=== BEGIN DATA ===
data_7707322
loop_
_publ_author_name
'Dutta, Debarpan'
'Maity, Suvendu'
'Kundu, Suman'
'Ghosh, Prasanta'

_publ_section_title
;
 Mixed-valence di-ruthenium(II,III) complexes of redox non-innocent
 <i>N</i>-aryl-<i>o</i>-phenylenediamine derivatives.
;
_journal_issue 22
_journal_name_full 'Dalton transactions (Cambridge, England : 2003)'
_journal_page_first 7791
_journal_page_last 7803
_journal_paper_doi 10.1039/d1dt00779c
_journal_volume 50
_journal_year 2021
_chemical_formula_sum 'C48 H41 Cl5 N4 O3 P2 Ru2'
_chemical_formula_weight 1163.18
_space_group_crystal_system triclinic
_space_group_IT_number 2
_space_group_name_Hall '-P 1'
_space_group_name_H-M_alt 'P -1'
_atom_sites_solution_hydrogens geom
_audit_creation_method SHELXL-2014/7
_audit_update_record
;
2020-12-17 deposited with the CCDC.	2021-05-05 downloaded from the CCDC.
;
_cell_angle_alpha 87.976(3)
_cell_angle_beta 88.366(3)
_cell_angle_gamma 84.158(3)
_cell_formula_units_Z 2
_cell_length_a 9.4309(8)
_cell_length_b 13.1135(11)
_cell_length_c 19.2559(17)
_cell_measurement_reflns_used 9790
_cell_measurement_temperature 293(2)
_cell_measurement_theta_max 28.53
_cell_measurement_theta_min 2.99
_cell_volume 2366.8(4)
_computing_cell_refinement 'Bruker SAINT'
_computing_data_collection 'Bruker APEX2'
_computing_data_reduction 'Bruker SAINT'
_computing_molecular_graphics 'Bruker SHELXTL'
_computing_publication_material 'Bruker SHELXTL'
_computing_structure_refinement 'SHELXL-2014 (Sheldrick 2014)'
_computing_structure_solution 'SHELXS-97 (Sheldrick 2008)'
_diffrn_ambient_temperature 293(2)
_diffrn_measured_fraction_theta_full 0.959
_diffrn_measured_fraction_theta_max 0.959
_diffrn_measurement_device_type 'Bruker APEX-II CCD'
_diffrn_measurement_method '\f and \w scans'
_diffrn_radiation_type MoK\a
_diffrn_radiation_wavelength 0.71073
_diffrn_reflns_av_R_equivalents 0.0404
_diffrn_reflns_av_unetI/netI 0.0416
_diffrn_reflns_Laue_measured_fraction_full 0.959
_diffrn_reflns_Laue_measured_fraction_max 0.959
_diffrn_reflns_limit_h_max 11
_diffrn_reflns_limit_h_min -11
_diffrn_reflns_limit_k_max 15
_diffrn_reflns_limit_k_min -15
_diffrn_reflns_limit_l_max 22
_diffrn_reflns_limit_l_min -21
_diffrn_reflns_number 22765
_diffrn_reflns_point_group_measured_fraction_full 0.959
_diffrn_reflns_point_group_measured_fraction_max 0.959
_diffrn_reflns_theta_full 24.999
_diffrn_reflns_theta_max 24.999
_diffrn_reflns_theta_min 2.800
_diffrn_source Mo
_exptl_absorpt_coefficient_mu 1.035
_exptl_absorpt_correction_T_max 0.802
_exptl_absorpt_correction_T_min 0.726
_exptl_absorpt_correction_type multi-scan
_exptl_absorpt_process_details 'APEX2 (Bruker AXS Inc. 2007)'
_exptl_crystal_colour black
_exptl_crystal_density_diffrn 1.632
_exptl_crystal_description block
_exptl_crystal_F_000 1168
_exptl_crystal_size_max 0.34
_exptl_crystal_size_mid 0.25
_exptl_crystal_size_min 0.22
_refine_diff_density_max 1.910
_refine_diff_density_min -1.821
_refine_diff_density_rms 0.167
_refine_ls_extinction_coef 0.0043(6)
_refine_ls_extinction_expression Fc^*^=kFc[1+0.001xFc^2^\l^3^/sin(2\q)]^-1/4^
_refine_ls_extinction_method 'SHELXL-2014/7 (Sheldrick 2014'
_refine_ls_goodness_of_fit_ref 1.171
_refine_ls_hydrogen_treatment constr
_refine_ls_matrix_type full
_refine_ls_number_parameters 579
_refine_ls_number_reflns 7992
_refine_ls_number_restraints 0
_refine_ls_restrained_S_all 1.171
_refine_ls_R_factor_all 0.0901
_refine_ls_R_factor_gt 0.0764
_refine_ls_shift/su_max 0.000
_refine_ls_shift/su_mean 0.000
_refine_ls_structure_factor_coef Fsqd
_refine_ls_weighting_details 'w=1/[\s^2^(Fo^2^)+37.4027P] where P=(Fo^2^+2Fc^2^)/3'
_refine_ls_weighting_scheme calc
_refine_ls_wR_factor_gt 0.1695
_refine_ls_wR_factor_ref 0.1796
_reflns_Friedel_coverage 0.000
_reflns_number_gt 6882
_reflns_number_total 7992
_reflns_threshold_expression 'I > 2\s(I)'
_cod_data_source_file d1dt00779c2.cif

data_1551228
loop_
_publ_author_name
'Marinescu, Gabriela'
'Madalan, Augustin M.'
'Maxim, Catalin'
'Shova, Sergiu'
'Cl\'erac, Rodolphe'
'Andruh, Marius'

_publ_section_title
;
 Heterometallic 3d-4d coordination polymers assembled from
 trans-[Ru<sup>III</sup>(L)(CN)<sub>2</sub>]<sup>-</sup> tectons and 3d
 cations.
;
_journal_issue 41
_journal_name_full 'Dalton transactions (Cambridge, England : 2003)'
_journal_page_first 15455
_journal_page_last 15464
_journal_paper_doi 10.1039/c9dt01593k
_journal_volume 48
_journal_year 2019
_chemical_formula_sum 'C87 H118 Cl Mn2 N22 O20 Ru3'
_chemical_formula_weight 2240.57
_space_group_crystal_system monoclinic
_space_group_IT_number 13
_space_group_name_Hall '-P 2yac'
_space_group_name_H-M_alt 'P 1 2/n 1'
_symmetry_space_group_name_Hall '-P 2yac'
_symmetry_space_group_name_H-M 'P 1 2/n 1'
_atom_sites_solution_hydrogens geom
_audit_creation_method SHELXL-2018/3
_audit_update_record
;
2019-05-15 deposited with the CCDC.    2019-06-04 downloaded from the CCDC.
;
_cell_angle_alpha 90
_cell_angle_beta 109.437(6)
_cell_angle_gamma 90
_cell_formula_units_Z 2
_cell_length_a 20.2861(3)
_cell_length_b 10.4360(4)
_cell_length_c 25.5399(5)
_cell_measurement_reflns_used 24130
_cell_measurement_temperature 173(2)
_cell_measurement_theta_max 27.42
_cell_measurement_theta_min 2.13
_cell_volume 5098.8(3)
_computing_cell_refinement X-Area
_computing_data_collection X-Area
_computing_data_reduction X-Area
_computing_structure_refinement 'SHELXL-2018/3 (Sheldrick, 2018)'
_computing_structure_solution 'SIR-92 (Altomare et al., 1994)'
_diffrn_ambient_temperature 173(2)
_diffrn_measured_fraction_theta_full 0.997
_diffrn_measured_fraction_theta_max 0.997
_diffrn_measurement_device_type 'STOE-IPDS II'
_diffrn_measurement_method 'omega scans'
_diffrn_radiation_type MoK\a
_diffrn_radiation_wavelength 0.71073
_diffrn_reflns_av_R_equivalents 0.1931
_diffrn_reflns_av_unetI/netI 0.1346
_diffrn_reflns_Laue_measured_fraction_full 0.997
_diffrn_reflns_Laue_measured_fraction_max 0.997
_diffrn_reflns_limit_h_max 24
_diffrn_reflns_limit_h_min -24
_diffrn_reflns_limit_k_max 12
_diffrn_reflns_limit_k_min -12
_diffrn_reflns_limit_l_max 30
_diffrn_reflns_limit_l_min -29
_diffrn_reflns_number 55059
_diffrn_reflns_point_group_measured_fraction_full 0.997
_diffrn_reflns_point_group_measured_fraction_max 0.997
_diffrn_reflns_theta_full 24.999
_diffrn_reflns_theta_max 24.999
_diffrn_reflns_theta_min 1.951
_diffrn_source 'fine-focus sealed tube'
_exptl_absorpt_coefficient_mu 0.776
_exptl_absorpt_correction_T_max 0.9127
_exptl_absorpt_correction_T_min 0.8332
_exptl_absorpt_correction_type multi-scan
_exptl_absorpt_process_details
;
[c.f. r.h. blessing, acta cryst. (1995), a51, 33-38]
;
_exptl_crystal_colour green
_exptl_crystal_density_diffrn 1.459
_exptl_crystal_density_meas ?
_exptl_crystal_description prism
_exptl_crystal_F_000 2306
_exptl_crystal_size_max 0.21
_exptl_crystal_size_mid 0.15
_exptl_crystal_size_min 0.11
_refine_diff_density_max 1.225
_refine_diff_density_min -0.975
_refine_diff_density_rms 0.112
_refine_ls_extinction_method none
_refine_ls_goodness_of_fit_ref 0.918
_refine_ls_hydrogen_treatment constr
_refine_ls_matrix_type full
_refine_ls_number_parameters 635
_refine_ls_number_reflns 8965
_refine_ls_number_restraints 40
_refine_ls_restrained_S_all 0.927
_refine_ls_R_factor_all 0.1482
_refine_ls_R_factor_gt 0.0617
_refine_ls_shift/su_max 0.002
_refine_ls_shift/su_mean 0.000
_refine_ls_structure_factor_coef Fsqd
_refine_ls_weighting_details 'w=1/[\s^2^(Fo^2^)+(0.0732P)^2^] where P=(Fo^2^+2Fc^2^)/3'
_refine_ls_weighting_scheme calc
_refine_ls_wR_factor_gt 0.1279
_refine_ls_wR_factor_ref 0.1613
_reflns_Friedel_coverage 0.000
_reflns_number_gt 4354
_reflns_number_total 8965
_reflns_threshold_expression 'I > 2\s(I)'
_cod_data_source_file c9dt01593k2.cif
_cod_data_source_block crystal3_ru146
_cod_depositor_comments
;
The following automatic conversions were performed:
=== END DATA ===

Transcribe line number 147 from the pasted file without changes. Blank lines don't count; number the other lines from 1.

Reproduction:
;